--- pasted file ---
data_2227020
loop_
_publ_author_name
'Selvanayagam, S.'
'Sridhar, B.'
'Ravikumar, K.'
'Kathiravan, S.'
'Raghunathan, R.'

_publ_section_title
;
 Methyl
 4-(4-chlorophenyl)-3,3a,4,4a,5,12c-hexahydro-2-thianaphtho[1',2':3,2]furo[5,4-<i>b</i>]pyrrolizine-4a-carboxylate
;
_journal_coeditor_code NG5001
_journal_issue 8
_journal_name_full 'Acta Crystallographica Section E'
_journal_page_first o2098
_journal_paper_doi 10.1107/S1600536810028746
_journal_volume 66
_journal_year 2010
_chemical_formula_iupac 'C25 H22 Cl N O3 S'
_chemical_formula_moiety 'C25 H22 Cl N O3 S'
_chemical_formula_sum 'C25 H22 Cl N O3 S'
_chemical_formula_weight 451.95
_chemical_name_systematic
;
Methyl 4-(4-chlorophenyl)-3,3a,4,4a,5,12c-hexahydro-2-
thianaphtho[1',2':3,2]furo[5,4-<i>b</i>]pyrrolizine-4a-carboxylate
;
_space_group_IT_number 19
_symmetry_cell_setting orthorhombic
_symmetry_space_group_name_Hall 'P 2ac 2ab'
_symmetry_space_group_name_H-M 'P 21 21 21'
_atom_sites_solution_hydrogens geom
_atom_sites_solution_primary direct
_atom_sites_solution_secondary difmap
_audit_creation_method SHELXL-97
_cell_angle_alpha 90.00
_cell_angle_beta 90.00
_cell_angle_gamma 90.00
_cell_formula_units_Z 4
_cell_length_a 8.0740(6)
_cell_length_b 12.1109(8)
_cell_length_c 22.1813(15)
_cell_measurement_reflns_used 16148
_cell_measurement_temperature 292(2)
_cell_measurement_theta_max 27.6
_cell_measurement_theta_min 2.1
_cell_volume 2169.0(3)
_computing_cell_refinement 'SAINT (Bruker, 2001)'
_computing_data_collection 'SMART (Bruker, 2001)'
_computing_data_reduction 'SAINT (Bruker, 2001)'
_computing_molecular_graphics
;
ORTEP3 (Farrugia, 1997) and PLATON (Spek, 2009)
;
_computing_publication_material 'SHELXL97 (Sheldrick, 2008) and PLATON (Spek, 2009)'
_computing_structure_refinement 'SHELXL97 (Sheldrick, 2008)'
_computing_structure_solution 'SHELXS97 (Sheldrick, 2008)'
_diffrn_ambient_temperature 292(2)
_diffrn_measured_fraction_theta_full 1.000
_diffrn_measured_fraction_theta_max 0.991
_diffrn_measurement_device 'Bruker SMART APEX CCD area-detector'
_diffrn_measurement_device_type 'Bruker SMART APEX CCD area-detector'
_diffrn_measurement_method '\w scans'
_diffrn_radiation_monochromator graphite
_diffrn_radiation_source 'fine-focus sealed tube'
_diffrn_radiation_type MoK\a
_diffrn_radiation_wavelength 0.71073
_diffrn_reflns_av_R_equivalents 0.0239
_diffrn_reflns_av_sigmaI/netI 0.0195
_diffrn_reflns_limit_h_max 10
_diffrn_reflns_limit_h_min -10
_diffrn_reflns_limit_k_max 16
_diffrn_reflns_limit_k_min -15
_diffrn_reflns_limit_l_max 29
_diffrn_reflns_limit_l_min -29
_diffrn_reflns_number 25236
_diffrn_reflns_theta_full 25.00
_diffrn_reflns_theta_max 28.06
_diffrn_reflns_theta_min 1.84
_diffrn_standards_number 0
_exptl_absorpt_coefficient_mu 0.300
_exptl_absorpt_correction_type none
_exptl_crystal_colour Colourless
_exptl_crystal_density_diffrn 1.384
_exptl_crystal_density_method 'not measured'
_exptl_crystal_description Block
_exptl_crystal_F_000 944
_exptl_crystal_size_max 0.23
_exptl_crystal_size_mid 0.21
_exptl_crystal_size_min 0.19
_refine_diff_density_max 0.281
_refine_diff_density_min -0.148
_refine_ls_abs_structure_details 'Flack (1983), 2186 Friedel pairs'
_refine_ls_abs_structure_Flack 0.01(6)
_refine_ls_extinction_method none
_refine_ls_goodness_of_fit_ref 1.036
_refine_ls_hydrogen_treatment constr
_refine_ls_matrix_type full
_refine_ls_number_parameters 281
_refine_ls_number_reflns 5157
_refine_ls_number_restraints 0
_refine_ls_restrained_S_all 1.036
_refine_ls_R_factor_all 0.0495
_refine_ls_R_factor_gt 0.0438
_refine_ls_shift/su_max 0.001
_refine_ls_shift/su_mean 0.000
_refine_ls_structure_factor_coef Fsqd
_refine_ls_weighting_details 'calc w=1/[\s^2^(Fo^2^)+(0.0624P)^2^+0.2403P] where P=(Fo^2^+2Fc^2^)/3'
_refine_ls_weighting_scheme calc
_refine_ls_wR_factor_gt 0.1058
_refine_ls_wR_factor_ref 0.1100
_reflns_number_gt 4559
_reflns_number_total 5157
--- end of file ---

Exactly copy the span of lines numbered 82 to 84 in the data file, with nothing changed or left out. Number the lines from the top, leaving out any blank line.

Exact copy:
_diffrn_standards_number 0
_exptl_absorpt_coefficient_mu 0.300
_exptl_absorpt_correction_type none